Grant Hedrick has the distinct privilege of clocking out of his day job and subsequently jumping behind the decks of numerous venues Downtown, at music festival afterparties in Detroit, and sometimes even on a yacht sailing through Europe. Known simply as 530 (as in the Northern California area code), Hedrick manages to effectively balance being a professional DJ while working 40 hours a week as a sales expert at Apple. Grant regularly plays The Griffin, but also books other prominent local affairs such as Techno Taco Tuesday and, most recently, delivered a set at Momentus Entertainment’s SoundYard at Place on 7th.
Hedrick’s mother was a radio DJ in San Francisco when he was growing up, so the music business was something he became acquainted with from a young age. He played drums as a child, as well as participating in sports, and even though the latter ended up becoming his priority in college, Hedrick returned to music by going to electronic events in L.A., namely Nocturnal Wonderland in 2007. “I had never been to anything like that before, or had ever seen that many people at one place for a musical event,” he says. “I remember seeing Carl Cox and Sharam from Deep Dish, along with drum ’n’ bass favorite Sub Focus, and I was hooked!” This passion led to Hedrick purchasing a friend’s CDJs and a mixer so that he could learn the craft himself.
When it comes to developing skills, Hedrick is frank about experiential learning. “You can watch tutorials all day,” he says, “but I personally don’t learn that way. It may get you started and push you along, but it’s absolutely vital to be in front of [your CDJs] and actually do it yourself.” After so many years spent compiling a library of songs that represent his taste, Hedrick is now able to comfortably play on the fly at his gigs. He is always digging for fresh material, using his gym time to listen to new mixes, taking screenshots of the time stamps and then uncovering the songs via Shazam or 1001Tracklists.com.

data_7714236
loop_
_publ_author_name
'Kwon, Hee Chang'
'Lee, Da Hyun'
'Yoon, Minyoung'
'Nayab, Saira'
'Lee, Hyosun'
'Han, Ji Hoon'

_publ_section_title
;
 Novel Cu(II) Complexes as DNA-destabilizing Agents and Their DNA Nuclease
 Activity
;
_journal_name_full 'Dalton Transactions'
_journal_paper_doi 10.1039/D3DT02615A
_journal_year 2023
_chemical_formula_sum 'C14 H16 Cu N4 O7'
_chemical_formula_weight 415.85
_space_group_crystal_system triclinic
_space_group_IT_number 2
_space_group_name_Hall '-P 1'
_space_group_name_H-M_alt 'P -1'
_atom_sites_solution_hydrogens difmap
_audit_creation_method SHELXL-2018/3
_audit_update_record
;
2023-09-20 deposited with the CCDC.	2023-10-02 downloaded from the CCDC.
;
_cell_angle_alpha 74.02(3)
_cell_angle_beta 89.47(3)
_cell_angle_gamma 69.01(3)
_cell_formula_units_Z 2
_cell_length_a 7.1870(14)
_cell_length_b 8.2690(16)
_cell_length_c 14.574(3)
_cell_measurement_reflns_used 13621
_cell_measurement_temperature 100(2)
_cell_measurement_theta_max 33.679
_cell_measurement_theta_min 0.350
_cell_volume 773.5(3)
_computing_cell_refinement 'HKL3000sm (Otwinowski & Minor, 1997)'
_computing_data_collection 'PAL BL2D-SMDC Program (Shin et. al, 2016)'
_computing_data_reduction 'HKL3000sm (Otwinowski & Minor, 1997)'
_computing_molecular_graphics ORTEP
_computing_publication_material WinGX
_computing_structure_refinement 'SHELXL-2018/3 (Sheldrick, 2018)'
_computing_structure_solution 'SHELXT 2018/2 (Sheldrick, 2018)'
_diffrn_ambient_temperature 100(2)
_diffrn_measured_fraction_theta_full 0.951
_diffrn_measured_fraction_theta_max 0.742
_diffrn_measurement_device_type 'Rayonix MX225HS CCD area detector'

There has been plenty of talk lately about the health of a DJ, considering that prominent artists such as Carl Cox and Avicii have spoken out about it. Working both long days and nights himself, Hedrick understands the importance of mental and physical stamina. “Let’s be honest, partying is a part of the DJ lifestyle,” he says. “[But] you have to pick and choose when those nights will be.”
When it comes to the future, Hedrick acknowledges that “anyone in their right mind” would say that the next step for him would be nonstop touring. He notes a significant pitfall in doing this, though: “It’s very hard to break in, and if you give everything up and it doesn’t work out, it’s hard to imagine where you might be,” he says. Considering how, in his current lifestyle, Hedrick has already done what many DJs strive for, which is a healthy balance of stability at his day job and adventurous moonlighting, he wouldn’t be in the wrong for wanting to keep things just the way they are.